Managing cold stress in cattle

The bitterly cold temperatures combined with snow and ice are putting more cold stress on cattle. 

Purdue University animal science professor Ron Lemenager says the more the air temperature declines, the more energy – or calories- cattle need.  “If you have cows with a dry winter hair coat, and they are in good body condition, the energy requirement goes up by 13 percent for every 10-degree drop in wind chill below 30 degrees Fahrenheit,” he says.  And if cattle are wet-hided or aren’t in good body condition, Lemenager says their energy requirements go up 30 percent for every 10-degree drop in the wind chill. 

He tells Brownfield it’s not as easy as just feeding more hay.  He says producers will need to supplement to create a more nutrient-dense diet.  “The nutritional adjustment in terms of increasing energy by feeding higher quality hay or supplementing,” he says.  “I really like soybean hulls as a feed, and the reason why I like soybean hulls over corn is that it doesn’t bring any starch to the table. Corn would bring starch and if we start feeding too much corn, it will drop the rumen pH and drop the fiber digestion and the hay digestion goes down.” And, Lemenager says producers should continue to feed the higher quality diet for several days once temperatures get above 30 degrees.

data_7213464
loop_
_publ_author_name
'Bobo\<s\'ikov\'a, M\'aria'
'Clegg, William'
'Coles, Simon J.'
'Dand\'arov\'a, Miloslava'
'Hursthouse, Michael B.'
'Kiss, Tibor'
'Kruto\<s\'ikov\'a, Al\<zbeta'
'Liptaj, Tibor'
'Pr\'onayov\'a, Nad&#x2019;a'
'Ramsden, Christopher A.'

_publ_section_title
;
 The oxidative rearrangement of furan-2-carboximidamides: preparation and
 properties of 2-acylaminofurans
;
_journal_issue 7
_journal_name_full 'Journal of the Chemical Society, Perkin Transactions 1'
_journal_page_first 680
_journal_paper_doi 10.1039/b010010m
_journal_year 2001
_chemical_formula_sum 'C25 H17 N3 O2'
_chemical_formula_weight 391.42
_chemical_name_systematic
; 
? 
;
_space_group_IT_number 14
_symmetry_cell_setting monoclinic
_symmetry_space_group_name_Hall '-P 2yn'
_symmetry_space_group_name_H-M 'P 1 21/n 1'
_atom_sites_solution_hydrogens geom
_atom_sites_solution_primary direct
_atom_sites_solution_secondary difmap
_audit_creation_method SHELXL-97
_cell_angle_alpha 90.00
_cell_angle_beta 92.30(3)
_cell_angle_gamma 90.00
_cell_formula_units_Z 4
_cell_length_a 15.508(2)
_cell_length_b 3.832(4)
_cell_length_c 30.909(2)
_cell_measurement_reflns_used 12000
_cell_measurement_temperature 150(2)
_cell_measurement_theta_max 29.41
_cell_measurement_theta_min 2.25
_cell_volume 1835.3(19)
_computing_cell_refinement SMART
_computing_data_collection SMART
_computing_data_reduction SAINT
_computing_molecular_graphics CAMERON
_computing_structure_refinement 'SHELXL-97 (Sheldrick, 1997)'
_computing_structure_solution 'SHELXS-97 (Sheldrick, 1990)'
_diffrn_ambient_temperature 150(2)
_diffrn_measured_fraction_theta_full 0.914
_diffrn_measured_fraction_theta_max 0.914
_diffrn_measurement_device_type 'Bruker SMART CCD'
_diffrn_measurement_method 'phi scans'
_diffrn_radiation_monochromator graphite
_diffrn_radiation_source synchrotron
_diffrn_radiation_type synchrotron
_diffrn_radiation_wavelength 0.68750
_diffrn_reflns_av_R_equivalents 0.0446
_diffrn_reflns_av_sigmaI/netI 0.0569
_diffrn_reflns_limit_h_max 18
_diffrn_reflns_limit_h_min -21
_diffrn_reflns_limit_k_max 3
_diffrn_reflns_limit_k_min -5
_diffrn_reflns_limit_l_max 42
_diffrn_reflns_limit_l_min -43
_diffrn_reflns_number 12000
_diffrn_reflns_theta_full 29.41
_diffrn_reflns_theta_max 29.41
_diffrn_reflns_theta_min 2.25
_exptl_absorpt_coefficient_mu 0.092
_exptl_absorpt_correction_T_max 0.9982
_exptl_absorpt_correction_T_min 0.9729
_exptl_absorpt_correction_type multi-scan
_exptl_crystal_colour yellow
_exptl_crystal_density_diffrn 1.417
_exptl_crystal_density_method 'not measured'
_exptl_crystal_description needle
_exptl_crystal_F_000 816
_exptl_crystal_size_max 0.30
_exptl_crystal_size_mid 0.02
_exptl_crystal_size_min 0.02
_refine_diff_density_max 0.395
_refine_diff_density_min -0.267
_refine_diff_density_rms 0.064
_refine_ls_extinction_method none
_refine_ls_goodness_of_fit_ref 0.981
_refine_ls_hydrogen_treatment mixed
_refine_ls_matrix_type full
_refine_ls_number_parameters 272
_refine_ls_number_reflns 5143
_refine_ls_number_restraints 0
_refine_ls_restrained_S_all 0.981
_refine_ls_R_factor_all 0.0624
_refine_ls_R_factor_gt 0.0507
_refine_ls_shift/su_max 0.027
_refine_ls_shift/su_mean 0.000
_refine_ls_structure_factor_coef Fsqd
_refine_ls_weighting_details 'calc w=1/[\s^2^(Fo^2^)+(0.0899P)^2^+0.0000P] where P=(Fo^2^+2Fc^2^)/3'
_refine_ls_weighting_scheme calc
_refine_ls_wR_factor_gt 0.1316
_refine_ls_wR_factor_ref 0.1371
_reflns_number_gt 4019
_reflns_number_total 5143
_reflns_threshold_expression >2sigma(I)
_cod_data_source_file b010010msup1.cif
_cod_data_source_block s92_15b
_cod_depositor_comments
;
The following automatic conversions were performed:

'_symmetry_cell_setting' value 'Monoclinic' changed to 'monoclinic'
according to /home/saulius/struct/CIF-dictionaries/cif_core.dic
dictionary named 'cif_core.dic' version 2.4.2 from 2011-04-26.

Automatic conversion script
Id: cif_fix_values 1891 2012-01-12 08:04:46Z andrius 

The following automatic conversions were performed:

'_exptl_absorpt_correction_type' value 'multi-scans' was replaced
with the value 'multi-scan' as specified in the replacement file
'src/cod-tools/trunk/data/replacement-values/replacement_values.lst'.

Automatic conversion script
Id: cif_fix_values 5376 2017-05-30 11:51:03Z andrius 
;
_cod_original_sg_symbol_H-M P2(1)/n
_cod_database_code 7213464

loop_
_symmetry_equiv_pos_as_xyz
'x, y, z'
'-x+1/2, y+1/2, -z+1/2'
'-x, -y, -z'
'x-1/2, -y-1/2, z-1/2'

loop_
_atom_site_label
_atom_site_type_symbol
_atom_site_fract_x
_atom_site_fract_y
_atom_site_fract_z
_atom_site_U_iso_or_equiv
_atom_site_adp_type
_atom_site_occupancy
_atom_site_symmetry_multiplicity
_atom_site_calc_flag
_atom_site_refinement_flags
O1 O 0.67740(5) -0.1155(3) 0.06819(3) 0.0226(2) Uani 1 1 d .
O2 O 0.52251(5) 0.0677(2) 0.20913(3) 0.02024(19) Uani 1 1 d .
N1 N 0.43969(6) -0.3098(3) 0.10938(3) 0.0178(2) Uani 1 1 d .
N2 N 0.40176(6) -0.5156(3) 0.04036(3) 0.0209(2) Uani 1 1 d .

Other things to consider during this cold snap are additional windbreak protections and making sure cattle are properly bedded.

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